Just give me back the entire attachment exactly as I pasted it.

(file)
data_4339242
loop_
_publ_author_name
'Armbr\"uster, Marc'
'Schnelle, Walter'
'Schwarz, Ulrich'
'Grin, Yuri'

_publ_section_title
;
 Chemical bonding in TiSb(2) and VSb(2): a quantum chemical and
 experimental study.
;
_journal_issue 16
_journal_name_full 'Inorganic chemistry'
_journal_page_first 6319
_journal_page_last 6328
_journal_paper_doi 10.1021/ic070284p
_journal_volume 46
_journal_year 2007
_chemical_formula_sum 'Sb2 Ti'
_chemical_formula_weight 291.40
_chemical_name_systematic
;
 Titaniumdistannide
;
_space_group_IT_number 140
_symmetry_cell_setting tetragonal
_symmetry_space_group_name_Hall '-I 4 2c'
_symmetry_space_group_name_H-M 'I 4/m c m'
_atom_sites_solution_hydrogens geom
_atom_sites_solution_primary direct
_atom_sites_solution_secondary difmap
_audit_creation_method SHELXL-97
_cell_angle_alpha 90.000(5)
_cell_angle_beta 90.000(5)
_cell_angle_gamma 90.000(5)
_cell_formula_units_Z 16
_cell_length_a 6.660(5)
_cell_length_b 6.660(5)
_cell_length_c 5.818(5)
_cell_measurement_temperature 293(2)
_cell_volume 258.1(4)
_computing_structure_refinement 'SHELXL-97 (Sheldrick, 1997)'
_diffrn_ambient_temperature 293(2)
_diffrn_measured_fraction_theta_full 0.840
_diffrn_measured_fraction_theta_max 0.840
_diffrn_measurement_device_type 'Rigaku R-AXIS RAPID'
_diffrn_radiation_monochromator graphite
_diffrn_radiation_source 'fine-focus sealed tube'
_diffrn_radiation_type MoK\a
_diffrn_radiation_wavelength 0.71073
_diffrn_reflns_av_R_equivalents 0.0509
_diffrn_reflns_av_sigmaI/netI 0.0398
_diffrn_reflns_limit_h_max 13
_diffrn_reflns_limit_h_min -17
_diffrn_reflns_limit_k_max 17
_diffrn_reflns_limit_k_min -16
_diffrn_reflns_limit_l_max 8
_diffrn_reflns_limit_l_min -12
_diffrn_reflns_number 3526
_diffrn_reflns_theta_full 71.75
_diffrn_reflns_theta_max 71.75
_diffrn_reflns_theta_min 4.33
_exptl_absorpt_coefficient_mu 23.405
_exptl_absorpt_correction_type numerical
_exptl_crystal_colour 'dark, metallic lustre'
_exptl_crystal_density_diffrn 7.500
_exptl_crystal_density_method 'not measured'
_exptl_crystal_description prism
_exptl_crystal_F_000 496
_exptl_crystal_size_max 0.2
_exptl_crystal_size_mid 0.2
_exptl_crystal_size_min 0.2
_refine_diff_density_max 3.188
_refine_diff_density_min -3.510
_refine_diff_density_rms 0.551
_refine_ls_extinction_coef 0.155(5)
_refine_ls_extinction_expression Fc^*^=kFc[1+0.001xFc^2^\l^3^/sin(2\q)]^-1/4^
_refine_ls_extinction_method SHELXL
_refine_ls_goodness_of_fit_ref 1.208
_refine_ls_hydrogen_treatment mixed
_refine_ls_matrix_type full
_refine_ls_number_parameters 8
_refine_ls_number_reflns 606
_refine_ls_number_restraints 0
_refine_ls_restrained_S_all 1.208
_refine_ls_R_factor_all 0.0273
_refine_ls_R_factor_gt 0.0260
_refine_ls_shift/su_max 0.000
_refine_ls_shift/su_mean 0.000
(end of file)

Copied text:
data_4339242
loop_
_publ_author_name
'Armbr\"uster, Marc'
'Schnelle, Walter'
'Schwarz, Ulrich'
'Grin, Yuri'

_publ_section_title
;
 Chemical bonding in TiSb(2) and VSb(2): a quantum chemical and
 experimental study.
;
_journal_issue 16
_journal_name_full 'Inorganic chemistry'
_journal_page_first 6319
_journal_page_last 6328
_journal_paper_doi 10.1021/ic070284p
_journal_volume 46
_journal_year 2007
_chemical_formula_sum 'Sb2 Ti'
_chemical_formula_weight 291.40
_chemical_name_systematic
;
 Titaniumdistannide
;
_space_group_IT_number 140
_symmetry_cell_setting tetragonal
_symmetry_space_group_name_Hall '-I 4 2c'
_symmetry_space_group_name_H-M 'I 4/m c m'
_atom_sites_solution_hydrogens geom
_atom_sites_solution_primary direct
_atom_sites_solution_secondary difmap
_audit_creation_method SHELXL-97
_cell_angle_alpha 90.000(5)
_cell_angle_beta 90.000(5)
_cell_angle_gamma 90.000(5)
_cell_formula_units_Z 16
_cell_length_a 6.660(5)
_cell_length_b 6.660(5)
_cell_length_c 5.818(5)
_cell_measurement_temperature 293(2)
_cell_volume 258.1(4)
_computing_structure_refinement 'SHELXL-97 (Sheldrick, 1997)'
_diffrn_ambient_temperature 293(2)
_diffrn_measured_fraction_theta_full 0.840
_diffrn_measured_fraction_theta_max 0.840
_diffrn_measurement_device_type 'Rigaku R-AXIS RAPID'
_diffrn_radiation_monochromator graphite
_diffrn_radiation_source 'fine-focus sealed tube'
_diffrn_radiation_type MoK\a
_diffrn_radiation_wavelength 0.71073
_diffrn_reflns_av_R_equivalents 0.0509
_diffrn_reflns_av_sigmaI/netI 0.0398
_diffrn_reflns_limit_h_max 13
_diffrn_reflns_limit_h_min -17
_diffrn_reflns_limit_k_max 17
_diffrn_reflns_limit_k_min -16
_diffrn_reflns_limit_l_max 8
_diffrn_reflns_limit_l_min -12
_diffrn_reflns_number 3526
_diffrn_reflns_theta_full 71.75
_diffrn_reflns_theta_max 71.75
_diffrn_reflns_theta_min 4.33
_exptl_absorpt_coefficient_mu 23.405
_exptl_absorpt_correction_type numerical
_exptl_crystal_colour 'dark, metallic lustre'
_exptl_crystal_density_diffrn 7.500
_exptl_crystal_density_method 'not measured'
_exptl_crystal_description prism
_exptl_crystal_F_000 496
_exptl_crystal_size_max 0.2
_exptl_crystal_size_mid 0.2
_exptl_crystal_size_min 0.2
_refine_diff_density_max 3.188
_refine_diff_density_min -3.510
_refine_diff_density_rms 0.551
_refine_ls_extinction_coef 0.155(5)
_refine_ls_extinction_expression Fc^*^=kFc[1+0.001xFc^2^\l^3^/sin(2\q)]^-1/4^
_refine_ls_extinction_method SHELXL
_refine_ls_goodness_of_fit_ref 1.208
_refine_ls_hydrogen_treatment mixed
_refine_ls_matrix_type full
_refine_ls_number_parameters 8
_refine_ls_number_reflns 606
_refine_ls_number_restraints 0
_refine_ls_restrained_S_all 1.208
_refine_ls_R_factor_all 0.0273
_refine_ls_R_factor_gt 0.0260
_refine_ls_shift/su_max 0.000
_refine_ls_shift/su_mean 0.000